Widely held belief was that Bhutto’s PPP will do well in the Punjab, moderately so in Sindh and might carry a few seats in Frontier and Baluchistan. Bhashani’s NAP would carry the majority in Frontier and Baluchistan, with remainder of the seats going to smaller fundamentalist and other fringe parties. In East Pakistan, Awami League might win majority of seats or even a large majority, but the redoubtable Maulana Bhashani, would certainly get at least a third of the seats for NAP.
In the scenario, Yahya acting as a referee would be able to get Mujib or some one else to indulge in the usual horse-trading and cobble a coalition.
But it was not to be. East Pakistan, now Bangladesh, is a hurricane-prone country.
Hurricanes [x] have a vastly different impact on a region like Bengal than they do in an advanced country like the USA. They wreak havoc.
Maulana Bhashani demanded, and with good reason, that the emergency be dealt with first and election be postponed till after the human misery of enormous proportions had been tackled. His demand was not accepted, he boycotted elections.
Under the system of the front runner taking all, Awami League without an effective competition from Bhashani’s NAP, won 160 seats out of 162 assigned to East Pakistan and commanded absolute majority in a house of 310 members.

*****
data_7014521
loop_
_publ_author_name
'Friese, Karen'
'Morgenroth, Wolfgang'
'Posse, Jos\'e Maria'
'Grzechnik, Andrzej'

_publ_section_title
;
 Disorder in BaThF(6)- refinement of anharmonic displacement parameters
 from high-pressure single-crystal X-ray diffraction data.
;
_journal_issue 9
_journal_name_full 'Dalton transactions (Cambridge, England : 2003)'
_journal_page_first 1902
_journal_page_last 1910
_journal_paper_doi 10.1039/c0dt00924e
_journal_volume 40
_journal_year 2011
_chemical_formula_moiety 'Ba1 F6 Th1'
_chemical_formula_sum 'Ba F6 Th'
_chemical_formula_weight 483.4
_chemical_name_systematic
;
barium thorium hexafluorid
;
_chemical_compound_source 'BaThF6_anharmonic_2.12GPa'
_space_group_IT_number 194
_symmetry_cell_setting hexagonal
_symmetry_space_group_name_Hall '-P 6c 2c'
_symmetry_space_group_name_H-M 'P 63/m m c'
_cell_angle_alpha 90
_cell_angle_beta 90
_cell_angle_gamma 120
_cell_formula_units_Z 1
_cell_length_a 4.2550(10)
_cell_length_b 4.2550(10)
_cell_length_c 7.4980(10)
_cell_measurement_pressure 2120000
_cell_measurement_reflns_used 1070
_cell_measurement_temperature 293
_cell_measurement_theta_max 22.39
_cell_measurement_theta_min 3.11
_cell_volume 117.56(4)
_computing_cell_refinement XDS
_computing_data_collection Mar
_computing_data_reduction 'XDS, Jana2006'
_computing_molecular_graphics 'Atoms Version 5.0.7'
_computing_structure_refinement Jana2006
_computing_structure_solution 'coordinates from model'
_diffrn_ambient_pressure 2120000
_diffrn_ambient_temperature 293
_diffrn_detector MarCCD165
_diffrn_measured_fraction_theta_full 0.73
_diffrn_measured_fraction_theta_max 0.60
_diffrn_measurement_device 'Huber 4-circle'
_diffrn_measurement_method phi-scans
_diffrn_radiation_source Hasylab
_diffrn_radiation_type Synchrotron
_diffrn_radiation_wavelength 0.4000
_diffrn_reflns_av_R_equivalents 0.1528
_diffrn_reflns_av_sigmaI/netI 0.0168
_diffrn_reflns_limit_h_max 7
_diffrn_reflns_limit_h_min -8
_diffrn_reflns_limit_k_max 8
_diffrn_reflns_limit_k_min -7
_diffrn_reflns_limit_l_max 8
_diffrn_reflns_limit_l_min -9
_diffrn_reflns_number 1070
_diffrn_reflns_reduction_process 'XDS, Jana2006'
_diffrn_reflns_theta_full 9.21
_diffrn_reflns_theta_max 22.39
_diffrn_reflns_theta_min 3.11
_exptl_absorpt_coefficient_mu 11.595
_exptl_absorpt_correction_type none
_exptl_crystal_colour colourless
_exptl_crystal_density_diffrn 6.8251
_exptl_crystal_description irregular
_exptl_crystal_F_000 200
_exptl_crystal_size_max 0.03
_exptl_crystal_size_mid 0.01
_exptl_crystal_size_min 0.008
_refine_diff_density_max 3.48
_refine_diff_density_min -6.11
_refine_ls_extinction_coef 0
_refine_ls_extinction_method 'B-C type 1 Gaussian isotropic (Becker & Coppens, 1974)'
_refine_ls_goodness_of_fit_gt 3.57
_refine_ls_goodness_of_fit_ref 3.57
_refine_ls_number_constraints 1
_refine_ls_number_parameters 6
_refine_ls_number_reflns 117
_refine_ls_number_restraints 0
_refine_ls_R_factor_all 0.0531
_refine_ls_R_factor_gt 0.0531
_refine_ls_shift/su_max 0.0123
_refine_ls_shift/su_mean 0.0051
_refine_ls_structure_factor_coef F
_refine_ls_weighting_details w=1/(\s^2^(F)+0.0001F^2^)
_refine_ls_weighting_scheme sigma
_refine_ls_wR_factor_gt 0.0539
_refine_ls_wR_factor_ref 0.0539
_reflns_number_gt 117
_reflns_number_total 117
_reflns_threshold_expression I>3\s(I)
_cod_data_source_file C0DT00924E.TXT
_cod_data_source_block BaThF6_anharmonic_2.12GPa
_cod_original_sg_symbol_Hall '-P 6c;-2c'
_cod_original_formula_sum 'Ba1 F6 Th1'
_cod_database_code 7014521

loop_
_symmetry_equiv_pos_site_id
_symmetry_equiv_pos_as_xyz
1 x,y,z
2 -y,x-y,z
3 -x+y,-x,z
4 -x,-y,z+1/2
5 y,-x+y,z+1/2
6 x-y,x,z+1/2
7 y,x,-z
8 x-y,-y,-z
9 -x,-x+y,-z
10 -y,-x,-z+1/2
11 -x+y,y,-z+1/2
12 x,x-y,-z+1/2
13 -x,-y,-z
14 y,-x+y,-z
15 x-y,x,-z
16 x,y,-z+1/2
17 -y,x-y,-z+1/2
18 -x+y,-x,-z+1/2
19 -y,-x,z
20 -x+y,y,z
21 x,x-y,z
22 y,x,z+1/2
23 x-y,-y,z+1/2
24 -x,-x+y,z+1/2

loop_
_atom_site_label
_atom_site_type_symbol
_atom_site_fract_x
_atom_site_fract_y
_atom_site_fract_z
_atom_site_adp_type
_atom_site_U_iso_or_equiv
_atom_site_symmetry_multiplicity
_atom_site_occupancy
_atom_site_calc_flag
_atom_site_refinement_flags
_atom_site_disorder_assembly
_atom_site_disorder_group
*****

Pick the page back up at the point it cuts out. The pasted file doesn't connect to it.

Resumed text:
Yahya and the Army high command were stunned. Bhutto was too.
[i]. They were in a position to give Bhutto a measure of legitimacy and respectability in Karachi, the place to earn political kudos in.
[ii] I have it on reliable sources that he once sent for a uniquely honest student leader Rashid Hasan Khan, then a medical student, who had had a “lover’s tiff” with him. This person, Dr Rashid, was to turn out to be a substantial student leader. I hasten to add that I am using the phrase “lover’s tiff” in strictly non-sexual terms. Rashid told the emissary to tell Bhutto that he was busy. The emissary, a family retainer, begged him that the “Sain” would punish the poor messenger for failure in the mission entrusted to him. Rashid relented.
In a public meeting Bhutto was to declare another student leader Mairaj Muhammad Khan, one of his successors, if anything untoward like an assassination were to remove him from the field. The other successor was the infamous Mustafa Khar!
I would like to tarry a bit with Mustafa Khar. A wealthy semi-literate dissolute landowner he had latched on to Bhutto when the former was courting the feudals in Punjab. Bhutto was to appoint him governor of Punjab in which capacity he became the Chancellor of Punjab University - the only high school (tenth grade in Pakistan) to do so. Another hilarious story told about Khar goes like this.
Once he joined a tenth of Moharram procession while it was passing through the Red Light Area of Lahore. Denizens of the pleasure houses lost control at the site of the Governor and screamed, ”Ab toosi ethe aande nain ho, Saadi ankhian thwano vehkan to taras gain hain”- you do not deign to visit us now, we are desolate without you.
[iii] According to economists GNP in Pakistan grew an astonishing 160% during Ayub’s time, but distributive aspects were ignored. A few became very rich. The vast majority only saw prices rising and wages going down.